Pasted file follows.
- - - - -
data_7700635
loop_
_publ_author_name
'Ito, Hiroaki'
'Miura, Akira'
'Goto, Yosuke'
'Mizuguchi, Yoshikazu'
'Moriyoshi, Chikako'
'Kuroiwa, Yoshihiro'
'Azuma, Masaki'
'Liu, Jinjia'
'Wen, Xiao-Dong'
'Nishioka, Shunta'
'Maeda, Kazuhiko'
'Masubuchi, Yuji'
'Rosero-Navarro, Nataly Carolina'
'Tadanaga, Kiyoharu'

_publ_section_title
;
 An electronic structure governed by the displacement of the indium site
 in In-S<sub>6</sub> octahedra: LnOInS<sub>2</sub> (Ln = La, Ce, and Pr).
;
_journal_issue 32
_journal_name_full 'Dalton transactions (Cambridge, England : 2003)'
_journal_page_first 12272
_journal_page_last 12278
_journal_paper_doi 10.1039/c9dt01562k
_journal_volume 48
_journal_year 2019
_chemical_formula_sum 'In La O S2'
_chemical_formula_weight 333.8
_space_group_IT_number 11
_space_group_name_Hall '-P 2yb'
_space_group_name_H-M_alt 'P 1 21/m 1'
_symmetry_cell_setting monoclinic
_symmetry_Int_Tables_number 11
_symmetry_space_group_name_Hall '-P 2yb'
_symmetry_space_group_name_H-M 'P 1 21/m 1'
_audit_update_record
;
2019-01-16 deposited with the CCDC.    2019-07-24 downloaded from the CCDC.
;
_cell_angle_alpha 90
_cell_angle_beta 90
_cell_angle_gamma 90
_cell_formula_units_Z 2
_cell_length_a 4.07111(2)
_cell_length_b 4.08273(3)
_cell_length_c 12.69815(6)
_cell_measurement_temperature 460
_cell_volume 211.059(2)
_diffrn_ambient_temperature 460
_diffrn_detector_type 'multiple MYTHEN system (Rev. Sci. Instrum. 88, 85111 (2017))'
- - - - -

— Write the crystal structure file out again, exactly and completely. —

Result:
data_7700635
loop_
_publ_author_name
'Ito, Hiroaki'
'Miura, Akira'
'Goto, Yosuke'
'Mizuguchi, Yoshikazu'
'Moriyoshi, Chikako'
'Kuroiwa, Yoshihiro'
'Azuma, Masaki'
'Liu, Jinjia'
'Wen, Xiao-Dong'
'Nishioka, Shunta'
'Maeda, Kazuhiko'
'Masubuchi, Yuji'
'Rosero-Navarro, Nataly Carolina'
'Tadanaga, Kiyoharu'

_publ_section_title
;
 An electronic structure governed by the displacement of the indium site
 in In-S<sub>6</sub> octahedra: LnOInS<sub>2</sub> (Ln = La, Ce, and Pr).
;
_journal_issue 32
_journal_name_full 'Dalton transactions (Cambridge, England : 2003)'
_journal_page_first 12272
_journal_page_last 12278
_journal_paper_doi 10.1039/c9dt01562k
_journal_volume 48
_journal_year 2019
_chemical_formula_sum 'In La O S2'
_chemical_formula_weight 333.8
_space_group_IT_number 11
_space_group_name_Hall '-P 2yb'
_space_group_name_H-M_alt 'P 1 21/m 1'
_symmetry_cell_setting monoclinic
_symmetry_Int_Tables_number 11
_symmetry_space_group_name_Hall '-P 2yb'
_symmetry_space_group_name_H-M 'P 1 21/m 1'
_audit_update_record
;
2019-01-16 deposited with the CCDC.    2019-07-24 downloaded from the CCDC.
;
_cell_angle_alpha 90
_cell_angle_beta 90
_cell_angle_gamma 90
_cell_formula_units_Z 2
_cell_length_a 4.07111(2)
_cell_length_b 4.08273(3)
_cell_length_c 12.69815(6)
_cell_measurement_temperature 460
_cell_volume 211.059(2)
_diffrn_ambient_temperature 460
_diffrn_detector_type 'multiple MYTHEN system (Rev. Sci. Instrum. 88, 85111 (2017))'